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Renal replacement therapy in critically ill patients with acute kidney injury--when to start.
Nephrol Dial Transplant. 2012 Jun; 27(6):2242-8.ND

Abstract

BACKGROUND

Despite the frequent use of renal replacement therapy (RRT) for patients with acute kidney injury (AKI) in the intensive care unit (ICU), there is no accepted consensus on the optimal indications and timing.

METHODS

The aim of this paper is to identify optimal triggers for RRT in critically ill patients with AKI.

RESULTS

We examined data from 2 randomized controlled trials, 2 prospective studies and 13 retrospective trials and found large variation in the different parameters and cut-offs for initiation of RRT. No single biochemical parameter was adequate to define the optimal indication and time to commence RRT. Degree of fluid overload, oliguria and associated non-renal organ failure appeared to be more appropriate parameters for initiation of RRT. We propose a clinical algorithm based on regular assessment of the patient's condition and trends in these parameters. It is intended to aid the process of deciding when to start RRT in critically ill adult patients with AKI.

CONCLUSION

Available evidence suggests that the decision when to start RRT in critically ill patients with AKI should be based on trends in the patient's severity of illness, presence of oliguria and fluid overload and associated non-renal organ failure rather than specific serum creatinine or urea values.

Authors+Show Affiliations

Department of Critical Care, King’s College London, King's Health Partners, Guy's & St Thomas' Foundation Trust, London, UK. Marlies.Ostermann@gstt.nhs.ukNo affiliation info availableNo affiliation info available

Pub Type(s)

Journal Article

Language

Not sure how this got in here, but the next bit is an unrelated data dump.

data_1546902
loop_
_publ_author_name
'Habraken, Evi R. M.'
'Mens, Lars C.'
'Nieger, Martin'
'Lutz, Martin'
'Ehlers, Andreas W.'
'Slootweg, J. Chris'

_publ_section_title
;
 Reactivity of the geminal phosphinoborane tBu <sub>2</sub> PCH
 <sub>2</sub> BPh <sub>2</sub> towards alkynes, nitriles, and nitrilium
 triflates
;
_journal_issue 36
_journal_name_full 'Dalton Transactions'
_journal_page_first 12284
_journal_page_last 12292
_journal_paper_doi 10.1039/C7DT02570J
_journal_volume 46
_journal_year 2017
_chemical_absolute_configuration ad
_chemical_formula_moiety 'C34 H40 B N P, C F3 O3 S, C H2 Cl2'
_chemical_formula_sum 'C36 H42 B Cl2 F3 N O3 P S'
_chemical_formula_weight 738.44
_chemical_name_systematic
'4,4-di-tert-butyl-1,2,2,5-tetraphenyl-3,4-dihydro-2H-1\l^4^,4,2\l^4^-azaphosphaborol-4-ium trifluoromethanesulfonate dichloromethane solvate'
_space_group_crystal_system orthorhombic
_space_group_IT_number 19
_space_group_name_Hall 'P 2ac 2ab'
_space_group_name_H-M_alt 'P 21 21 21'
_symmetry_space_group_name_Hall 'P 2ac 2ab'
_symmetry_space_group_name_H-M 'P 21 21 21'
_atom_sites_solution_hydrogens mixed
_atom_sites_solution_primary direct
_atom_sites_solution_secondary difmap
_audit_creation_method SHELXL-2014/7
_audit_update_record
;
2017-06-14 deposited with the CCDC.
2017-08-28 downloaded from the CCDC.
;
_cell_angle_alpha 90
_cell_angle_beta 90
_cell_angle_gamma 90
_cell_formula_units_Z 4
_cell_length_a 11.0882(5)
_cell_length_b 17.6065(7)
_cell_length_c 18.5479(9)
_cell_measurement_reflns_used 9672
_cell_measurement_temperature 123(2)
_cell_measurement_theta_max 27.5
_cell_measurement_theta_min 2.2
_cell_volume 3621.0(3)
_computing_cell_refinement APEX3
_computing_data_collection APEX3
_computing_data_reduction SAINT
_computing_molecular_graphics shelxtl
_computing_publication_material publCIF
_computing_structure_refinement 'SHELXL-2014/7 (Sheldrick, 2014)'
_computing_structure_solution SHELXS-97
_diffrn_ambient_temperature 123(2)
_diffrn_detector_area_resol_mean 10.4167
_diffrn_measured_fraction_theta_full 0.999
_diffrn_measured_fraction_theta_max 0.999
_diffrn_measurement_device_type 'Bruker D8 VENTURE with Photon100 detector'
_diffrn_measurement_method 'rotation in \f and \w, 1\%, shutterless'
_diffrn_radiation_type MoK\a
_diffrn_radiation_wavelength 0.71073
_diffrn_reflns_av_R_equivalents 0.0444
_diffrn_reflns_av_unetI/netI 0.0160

eng

PubMed ID

22231034

Citation

Ostermann, Marlies, et al. "Renal Replacement Therapy in Critically Ill Patients With Acute Kidney Injury--when to Start." Nephrology, Dialysis, Transplantation : Official Publication of the European Dialysis and Transplant Association - European Renal Association, vol. 27, no. 6, 2012, pp. 2242-8.
Ostermann M, Dickie H, Barrett NA. Renal replacement therapy in critically ill patients with acute kidney injury--when to start. Nephrol Dial Transplant. 2012;27(6):2242-8.
Ostermann, M., Dickie, H., & Barrett, N. A. (2012). Renal replacement therapy in critically ill patients with acute kidney injury--when to start. Nephrology, Dialysis, Transplantation : Official Publication of the European Dialysis and Transplant Association - European Renal Association, 27(6), 2242-8. https://doi.org/10.1093/ndt/gfr707
Ostermann M, Dickie H, Barrett NA. Renal Replacement Therapy in Critically Ill Patients With Acute Kidney Injury--when to Start. Nephrol Dial Transplant. 2012;27(6):2242-8. PubMed PMID: 22231034.
* Article titles in AMA citation format should be in sentence-case
TY - JOUR T1 - Renal replacement therapy in critically ill patients with acute kidney injury--when to start. AU - Ostermann,Marlies, AU - Dickie,Helen, AU - Barrett,Nicholas A, Y1 - 2012/01/09/ PY - 2012/1/11/entrez PY - 2012/1/11/pubmed PY - 2012/10/4/medline SP - 2242 EP - 8 JF - Nephrology, dialysis, transplantation : official publication of the European Dialysis and Transplant Association - European Renal Association JO - Nephrol Dial Transplant VL - 27 IS - 6 N2 - BACKGROUND: Despite the frequent use of renal replacement therapy (RRT) for patients with acute kidney injury (AKI) in the intensive care unit (ICU), there is no accepted consensus on the optimal indications and timing. METHODS: The aim of this paper is to identify optimal triggers for RRT in critically ill patients with AKI. RESULTS: We examined data from 2 randomized controlled trials, 2 prospective studies and 13 retrospective trials and found large variation in the different parameters and cut-offs for initiation of RRT. No single biochemical parameter was adequate to define the optimal indication and time to commence RRT. Degree of fluid overload, oliguria and associated non-renal organ failure appeared to be more appropriate parameters for initiation of RRT. We propose a clinical algorithm based on regular assessment of the patient's condition and trends in these parameters. It is intended to aid the process of deciding when to start RRT in critically ill adult patients with AKI. CONCLUSION: Available evidence suggests that the decision when to start RRT in critically ill patients with AKI should be based on trends in the patient's severity of illness, presence of oliguria and fluid overload and associated non-renal organ failure rather than specific serum creatinine or urea values. SN - 1460-2385 UR - https://www.unboundmedicine.com/medline/citation/22231034/Renal_replacement_therapy_in_critically_ill_patients_with_acute_kidney_injury__when_to_start_ L2 - https://academic.oup.com/ndt/article-lookup/doi/10.1093/ndt/gfr707 DB - PRIME DP - Unbound Medicine ER -